Blessed Is the Fruit of Thy Womb: Rosary Reflections on Miscarriage, Stillbirth, and Infant Loss invites grieving mothers to let the Blessed Mother accompany them on their journey of grief and healing. Mary not only understands their loss, but wishes to bring mothers to healing through the saving work of her son. For each mystery of the rosary, author Heidi Indahl compassionately shares her own experiences of miscarriage, stillbirth, and infant loss, offering insights about how those losses are connected to the experience of Jesus and Mary as revealed by the mysteries of the rosary.
MISSION:CHRISTIAN June-July 2017 includes features on Pentecost, the Solemnity of the Sacred Heart, St. Pierre Toussaint, St. Kateri Tekawitha, and more. A checklist of fun summer activities, plus “Christian missions,” Scripture readings, prayer prompts, and saint profiles for every day will keep your kids busy!
In the Realm of Mist and Mercy, our new YA fantasy/adventure novel with a Catholic heart and sensibility; it comes with an accompanying Lesson Plan book that helps parents and kids connect the story to teachings of the Catholic faith.
The Illuminated Rosary hardcover complete set. “I can lead the rosary now!” That’s what we hear kids saying when they have one of the Illuminated Rosary books in their laps. The words of the prayers are printed on every page, opposite a sacred artwork depicting the mystery of the rosary being said. Kids love these books, but so do adults and grandparents! Available in hardcover (allow extra time for shipping) or softcover sets.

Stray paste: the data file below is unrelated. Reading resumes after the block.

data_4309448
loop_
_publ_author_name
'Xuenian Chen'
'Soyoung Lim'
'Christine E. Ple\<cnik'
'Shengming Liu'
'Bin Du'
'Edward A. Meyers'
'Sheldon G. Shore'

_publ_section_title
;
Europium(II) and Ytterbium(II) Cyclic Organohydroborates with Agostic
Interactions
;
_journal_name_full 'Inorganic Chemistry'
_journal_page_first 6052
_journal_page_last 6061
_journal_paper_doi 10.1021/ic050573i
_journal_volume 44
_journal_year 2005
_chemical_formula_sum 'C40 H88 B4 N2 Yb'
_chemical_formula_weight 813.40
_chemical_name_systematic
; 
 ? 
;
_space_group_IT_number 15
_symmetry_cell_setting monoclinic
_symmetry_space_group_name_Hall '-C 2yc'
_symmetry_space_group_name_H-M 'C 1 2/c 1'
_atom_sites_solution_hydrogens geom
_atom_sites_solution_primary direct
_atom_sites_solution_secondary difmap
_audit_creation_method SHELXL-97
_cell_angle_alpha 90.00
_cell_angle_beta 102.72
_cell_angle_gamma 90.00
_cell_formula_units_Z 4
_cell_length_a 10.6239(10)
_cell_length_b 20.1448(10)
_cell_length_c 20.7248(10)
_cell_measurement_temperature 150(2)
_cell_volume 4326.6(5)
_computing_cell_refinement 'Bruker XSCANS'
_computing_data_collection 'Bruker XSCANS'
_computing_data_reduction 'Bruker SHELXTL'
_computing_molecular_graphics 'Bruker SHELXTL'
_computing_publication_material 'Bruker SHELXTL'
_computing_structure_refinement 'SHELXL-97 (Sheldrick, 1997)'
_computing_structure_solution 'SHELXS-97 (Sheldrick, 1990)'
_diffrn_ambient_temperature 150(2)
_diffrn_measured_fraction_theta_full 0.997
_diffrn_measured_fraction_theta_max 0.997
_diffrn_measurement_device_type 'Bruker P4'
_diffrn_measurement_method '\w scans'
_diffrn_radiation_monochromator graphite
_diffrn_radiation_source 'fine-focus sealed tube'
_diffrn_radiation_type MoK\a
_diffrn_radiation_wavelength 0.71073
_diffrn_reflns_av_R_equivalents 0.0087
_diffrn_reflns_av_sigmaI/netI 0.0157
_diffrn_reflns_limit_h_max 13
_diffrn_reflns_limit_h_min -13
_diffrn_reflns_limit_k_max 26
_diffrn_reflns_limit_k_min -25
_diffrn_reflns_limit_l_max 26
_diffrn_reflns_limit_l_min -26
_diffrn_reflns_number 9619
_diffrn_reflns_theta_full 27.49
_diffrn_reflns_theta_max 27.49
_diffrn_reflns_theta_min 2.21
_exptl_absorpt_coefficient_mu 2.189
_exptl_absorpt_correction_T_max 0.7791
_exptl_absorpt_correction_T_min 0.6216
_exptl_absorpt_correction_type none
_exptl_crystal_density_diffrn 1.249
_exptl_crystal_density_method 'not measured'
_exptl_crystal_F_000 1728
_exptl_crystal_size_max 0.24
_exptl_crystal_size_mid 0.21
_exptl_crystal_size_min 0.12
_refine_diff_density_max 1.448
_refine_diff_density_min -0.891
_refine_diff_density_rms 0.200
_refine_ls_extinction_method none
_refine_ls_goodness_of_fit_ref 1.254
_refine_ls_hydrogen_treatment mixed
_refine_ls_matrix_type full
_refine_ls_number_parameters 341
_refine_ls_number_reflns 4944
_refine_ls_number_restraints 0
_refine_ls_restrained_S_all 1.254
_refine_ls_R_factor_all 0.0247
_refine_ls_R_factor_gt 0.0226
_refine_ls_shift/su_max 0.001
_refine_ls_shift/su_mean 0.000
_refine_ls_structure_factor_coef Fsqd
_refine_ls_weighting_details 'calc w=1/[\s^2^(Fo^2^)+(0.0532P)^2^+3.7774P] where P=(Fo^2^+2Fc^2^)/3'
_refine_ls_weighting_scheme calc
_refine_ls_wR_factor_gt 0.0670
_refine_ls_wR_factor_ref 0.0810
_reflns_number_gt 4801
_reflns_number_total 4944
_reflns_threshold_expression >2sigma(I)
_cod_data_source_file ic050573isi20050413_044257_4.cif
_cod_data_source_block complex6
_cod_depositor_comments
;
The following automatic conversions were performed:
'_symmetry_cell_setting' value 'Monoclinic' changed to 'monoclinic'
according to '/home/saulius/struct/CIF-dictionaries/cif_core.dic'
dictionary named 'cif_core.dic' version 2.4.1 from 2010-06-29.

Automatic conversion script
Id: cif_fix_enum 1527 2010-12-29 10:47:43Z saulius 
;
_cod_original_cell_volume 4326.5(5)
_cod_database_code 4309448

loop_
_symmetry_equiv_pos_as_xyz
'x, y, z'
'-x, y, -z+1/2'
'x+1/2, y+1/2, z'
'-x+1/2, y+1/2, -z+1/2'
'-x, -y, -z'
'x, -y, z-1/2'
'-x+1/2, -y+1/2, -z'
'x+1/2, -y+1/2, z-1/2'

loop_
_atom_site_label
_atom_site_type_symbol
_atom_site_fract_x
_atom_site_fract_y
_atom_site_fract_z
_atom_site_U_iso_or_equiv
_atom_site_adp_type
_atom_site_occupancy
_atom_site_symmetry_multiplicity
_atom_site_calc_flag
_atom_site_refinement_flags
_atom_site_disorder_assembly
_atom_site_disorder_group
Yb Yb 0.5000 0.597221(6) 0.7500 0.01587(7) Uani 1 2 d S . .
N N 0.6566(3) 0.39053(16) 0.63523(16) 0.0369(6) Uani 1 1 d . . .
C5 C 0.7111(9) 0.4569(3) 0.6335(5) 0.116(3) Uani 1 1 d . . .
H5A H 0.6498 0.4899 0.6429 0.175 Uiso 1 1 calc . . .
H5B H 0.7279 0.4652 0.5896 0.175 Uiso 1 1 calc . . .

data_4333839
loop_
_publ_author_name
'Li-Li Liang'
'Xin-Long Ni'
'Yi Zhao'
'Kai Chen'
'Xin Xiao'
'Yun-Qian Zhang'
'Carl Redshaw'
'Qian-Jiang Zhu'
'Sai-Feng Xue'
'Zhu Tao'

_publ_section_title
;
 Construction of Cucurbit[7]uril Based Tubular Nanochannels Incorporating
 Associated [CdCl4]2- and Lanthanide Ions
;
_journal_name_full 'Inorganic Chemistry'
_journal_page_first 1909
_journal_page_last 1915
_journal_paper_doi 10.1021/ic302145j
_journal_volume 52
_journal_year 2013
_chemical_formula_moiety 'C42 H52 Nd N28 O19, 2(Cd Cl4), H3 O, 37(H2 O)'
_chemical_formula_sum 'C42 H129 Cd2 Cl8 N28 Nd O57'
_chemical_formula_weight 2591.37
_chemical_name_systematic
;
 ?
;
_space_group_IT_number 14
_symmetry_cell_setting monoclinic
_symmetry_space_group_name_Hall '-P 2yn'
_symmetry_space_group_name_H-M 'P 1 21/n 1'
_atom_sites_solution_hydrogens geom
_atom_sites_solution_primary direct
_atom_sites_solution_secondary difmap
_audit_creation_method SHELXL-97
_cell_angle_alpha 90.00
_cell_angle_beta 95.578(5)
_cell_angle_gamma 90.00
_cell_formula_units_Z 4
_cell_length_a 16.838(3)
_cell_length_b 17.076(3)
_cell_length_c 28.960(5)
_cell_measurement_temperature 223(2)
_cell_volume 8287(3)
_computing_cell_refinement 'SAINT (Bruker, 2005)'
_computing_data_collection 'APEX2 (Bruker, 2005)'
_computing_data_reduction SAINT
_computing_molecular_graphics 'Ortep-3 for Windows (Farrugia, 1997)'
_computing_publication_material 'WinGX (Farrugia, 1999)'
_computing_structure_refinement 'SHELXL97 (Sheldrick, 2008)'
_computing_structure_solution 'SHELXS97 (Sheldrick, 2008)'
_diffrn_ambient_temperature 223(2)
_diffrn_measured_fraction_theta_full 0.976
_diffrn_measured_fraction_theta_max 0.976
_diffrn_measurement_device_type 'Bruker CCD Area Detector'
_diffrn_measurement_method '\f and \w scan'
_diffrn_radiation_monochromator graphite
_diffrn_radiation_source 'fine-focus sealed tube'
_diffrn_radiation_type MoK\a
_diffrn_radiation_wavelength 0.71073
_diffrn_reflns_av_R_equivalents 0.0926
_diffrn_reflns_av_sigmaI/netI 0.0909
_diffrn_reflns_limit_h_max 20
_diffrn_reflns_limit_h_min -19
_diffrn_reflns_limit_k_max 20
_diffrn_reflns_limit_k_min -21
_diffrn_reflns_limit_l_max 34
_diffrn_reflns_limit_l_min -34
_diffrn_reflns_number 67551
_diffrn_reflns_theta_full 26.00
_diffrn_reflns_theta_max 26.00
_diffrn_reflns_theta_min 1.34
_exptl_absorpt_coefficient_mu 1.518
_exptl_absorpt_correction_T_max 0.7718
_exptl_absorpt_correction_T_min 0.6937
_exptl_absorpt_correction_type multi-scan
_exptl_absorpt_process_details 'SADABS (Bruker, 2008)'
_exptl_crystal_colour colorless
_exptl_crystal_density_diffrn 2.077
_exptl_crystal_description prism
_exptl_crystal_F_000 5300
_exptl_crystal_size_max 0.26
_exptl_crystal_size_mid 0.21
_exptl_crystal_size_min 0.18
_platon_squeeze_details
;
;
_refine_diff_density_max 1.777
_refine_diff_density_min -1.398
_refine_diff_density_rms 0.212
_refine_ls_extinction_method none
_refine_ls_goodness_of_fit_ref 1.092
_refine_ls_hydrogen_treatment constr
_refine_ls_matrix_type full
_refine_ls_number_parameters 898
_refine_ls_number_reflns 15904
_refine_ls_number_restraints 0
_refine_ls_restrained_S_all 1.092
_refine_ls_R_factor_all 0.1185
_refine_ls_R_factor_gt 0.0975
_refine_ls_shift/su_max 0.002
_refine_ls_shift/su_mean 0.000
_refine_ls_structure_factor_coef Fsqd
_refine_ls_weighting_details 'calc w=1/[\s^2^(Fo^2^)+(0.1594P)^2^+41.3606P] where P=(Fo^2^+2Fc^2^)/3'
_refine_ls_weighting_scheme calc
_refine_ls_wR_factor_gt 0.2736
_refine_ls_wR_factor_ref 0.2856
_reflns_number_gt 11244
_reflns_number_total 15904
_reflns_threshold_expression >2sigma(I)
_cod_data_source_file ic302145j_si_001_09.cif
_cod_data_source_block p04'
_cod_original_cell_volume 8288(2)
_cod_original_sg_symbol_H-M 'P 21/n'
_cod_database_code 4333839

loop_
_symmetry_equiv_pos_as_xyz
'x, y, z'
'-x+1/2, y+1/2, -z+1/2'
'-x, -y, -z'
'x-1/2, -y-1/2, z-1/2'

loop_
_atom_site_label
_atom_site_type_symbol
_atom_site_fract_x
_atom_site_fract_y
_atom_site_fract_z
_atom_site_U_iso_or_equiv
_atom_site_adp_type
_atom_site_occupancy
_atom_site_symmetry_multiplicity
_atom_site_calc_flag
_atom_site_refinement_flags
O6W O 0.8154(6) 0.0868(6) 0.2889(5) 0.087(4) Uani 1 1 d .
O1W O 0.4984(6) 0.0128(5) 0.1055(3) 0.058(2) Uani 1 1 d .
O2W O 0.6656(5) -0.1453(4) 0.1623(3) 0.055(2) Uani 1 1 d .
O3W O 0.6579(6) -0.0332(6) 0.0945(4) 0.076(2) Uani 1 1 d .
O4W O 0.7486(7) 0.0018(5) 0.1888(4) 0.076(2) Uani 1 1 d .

The Stations of the Cross for Children. Here’s a downloadable PDF with sacred art depicting each of the Stations of the Cross, along with a simple reflection and prayer, geared for young children.
77 Ways to Pray with Your Kids, now in hardcover from Dynamic Catholic; to celebrate, we’re offering hardcover copies for $12, about 50% off the cover price, while supplies last. Whether you are just getting started with family prayer or wish to broaden your horizons, 77 Ways to Pray with Your Kids can help, offering practical, kid-friendly guides to Christian prayer practices both ancient and new. Features include: age-appropriate adaptations for young children, older kids, and teens; articles on a wide range of practices; Talking Points…explanations of prayer practices that kids might have questions about; cross-references to the Catechism, Scripture, and church documents; an appendix containing thirty-three common and useful Catholic prayers; a quick-find index makes it easy to find prayer ideas, and doubles as a checklist to track your progress.